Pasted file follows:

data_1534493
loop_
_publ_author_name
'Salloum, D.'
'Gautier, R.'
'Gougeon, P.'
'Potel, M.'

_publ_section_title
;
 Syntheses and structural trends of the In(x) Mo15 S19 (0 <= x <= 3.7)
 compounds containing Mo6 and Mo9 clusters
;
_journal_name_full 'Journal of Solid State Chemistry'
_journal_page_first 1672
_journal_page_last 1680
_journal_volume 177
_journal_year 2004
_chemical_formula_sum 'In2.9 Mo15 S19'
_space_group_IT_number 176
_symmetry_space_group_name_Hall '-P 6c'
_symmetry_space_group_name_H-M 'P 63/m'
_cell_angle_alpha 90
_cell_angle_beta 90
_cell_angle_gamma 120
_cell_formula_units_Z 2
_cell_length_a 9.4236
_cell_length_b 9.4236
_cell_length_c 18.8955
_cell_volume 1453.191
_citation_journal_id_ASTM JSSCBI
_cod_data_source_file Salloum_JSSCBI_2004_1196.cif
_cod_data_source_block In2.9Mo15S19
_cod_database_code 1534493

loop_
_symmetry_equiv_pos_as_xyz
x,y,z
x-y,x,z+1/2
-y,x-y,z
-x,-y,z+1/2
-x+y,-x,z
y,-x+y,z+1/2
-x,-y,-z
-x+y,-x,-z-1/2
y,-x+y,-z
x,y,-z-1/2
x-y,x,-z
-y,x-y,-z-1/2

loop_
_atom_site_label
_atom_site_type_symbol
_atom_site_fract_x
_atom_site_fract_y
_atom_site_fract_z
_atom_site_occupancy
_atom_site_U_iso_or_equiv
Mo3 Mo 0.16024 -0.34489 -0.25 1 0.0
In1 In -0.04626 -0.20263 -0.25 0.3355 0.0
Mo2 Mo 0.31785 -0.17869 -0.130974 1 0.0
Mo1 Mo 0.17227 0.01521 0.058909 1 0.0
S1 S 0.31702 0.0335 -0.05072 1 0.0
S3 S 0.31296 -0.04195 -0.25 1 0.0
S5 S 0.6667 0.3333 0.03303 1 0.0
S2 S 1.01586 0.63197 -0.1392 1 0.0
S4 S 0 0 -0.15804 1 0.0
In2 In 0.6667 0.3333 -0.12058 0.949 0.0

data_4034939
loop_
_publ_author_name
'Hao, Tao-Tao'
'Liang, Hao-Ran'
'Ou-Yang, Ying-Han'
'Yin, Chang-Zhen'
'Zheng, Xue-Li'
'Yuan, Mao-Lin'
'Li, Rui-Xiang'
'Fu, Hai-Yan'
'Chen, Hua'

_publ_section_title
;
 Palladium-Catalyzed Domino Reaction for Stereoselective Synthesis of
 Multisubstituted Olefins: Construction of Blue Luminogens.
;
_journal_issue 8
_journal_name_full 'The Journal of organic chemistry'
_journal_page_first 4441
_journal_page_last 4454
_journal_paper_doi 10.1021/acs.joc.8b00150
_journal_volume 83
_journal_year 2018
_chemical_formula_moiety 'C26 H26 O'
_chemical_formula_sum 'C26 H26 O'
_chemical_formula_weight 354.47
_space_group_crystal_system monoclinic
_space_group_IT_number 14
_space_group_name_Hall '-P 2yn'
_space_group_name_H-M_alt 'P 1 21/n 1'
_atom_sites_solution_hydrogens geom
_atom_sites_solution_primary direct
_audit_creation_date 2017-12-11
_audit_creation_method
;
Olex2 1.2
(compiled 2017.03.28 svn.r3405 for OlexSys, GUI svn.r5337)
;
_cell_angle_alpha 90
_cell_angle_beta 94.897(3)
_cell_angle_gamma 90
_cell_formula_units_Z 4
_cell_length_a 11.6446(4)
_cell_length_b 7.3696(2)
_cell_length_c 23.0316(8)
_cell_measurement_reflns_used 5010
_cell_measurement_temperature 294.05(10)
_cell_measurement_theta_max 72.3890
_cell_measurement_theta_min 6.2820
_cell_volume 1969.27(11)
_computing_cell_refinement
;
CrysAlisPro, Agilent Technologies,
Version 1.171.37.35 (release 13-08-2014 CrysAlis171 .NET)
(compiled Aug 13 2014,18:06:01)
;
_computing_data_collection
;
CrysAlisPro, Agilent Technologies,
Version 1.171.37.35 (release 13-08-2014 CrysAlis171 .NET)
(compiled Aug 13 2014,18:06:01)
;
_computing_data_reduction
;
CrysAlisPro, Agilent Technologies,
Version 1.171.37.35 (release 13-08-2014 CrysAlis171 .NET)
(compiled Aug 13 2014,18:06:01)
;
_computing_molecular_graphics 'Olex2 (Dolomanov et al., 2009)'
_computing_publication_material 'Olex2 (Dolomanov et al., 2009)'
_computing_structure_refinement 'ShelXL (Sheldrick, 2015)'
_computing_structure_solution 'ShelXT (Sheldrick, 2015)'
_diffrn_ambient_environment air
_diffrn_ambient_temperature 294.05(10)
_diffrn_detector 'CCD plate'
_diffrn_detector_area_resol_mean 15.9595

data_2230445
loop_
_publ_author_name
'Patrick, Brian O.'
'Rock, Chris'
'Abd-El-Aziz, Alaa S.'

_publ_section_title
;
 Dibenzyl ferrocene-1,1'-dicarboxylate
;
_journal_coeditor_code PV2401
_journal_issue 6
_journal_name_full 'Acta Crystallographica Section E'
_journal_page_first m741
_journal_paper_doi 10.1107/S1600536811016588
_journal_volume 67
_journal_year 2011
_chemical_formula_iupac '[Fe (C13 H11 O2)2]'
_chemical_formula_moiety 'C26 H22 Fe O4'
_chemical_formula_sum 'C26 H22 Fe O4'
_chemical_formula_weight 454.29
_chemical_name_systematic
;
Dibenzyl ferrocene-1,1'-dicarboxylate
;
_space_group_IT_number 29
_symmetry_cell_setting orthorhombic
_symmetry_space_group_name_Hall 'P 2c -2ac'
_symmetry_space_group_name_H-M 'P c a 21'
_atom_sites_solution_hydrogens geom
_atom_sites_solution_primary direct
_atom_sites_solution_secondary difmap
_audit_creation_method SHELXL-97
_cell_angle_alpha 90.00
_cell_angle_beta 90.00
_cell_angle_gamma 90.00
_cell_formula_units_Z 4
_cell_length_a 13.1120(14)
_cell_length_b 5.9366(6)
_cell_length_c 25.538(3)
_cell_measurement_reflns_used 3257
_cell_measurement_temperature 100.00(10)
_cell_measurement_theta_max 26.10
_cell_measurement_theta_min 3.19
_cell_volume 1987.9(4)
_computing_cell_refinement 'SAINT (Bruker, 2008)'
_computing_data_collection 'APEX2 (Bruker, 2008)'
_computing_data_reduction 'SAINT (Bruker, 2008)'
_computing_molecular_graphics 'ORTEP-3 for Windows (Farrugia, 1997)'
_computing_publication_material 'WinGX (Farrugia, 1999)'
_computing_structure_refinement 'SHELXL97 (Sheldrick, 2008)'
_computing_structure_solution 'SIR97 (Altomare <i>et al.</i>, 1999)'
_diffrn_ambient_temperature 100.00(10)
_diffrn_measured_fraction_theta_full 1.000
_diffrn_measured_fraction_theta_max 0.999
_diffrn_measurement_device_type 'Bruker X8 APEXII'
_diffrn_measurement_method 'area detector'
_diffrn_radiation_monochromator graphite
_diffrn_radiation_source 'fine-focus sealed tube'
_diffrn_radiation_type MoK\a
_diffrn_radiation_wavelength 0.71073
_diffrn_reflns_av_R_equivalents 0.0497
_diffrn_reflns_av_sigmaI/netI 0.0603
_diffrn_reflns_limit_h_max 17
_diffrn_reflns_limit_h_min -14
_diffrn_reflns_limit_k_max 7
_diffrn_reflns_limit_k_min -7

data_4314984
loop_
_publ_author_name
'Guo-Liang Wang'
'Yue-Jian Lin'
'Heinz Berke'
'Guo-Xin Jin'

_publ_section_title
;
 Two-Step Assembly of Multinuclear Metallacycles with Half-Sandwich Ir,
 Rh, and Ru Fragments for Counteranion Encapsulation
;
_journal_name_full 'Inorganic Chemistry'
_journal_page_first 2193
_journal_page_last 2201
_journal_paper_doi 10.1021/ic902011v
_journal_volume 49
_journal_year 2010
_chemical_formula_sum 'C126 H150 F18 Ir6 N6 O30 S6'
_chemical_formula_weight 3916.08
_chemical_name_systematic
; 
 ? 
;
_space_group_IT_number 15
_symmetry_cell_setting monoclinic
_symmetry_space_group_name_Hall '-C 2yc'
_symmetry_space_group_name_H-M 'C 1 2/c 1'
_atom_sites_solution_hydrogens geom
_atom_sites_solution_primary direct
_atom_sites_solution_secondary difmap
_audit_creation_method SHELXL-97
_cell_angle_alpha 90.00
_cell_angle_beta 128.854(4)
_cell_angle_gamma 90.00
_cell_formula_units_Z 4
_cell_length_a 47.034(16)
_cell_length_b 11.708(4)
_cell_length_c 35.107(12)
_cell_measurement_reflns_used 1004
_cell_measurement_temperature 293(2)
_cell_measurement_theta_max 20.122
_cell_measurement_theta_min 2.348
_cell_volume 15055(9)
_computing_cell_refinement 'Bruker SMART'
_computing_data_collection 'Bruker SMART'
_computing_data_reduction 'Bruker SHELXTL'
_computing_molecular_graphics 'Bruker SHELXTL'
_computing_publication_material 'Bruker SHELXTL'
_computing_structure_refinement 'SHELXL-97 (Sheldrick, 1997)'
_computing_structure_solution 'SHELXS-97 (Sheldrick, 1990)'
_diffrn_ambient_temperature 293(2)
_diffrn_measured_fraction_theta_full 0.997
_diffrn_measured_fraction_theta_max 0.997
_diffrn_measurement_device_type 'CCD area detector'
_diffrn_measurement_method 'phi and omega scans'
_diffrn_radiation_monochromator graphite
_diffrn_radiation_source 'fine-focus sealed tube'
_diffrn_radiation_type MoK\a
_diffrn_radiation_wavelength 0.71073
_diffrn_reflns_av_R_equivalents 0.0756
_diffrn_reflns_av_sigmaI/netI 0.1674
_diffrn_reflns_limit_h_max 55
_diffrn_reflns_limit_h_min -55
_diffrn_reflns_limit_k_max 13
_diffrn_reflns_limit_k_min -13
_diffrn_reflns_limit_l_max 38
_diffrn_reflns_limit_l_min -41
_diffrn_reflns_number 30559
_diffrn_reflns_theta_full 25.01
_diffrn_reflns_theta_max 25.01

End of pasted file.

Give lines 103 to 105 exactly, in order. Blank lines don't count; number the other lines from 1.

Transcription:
(compiled 2017.03.28 svn.r3405 for OlexSys, GUI svn.r5337)
;
_cell_angle_alpha 90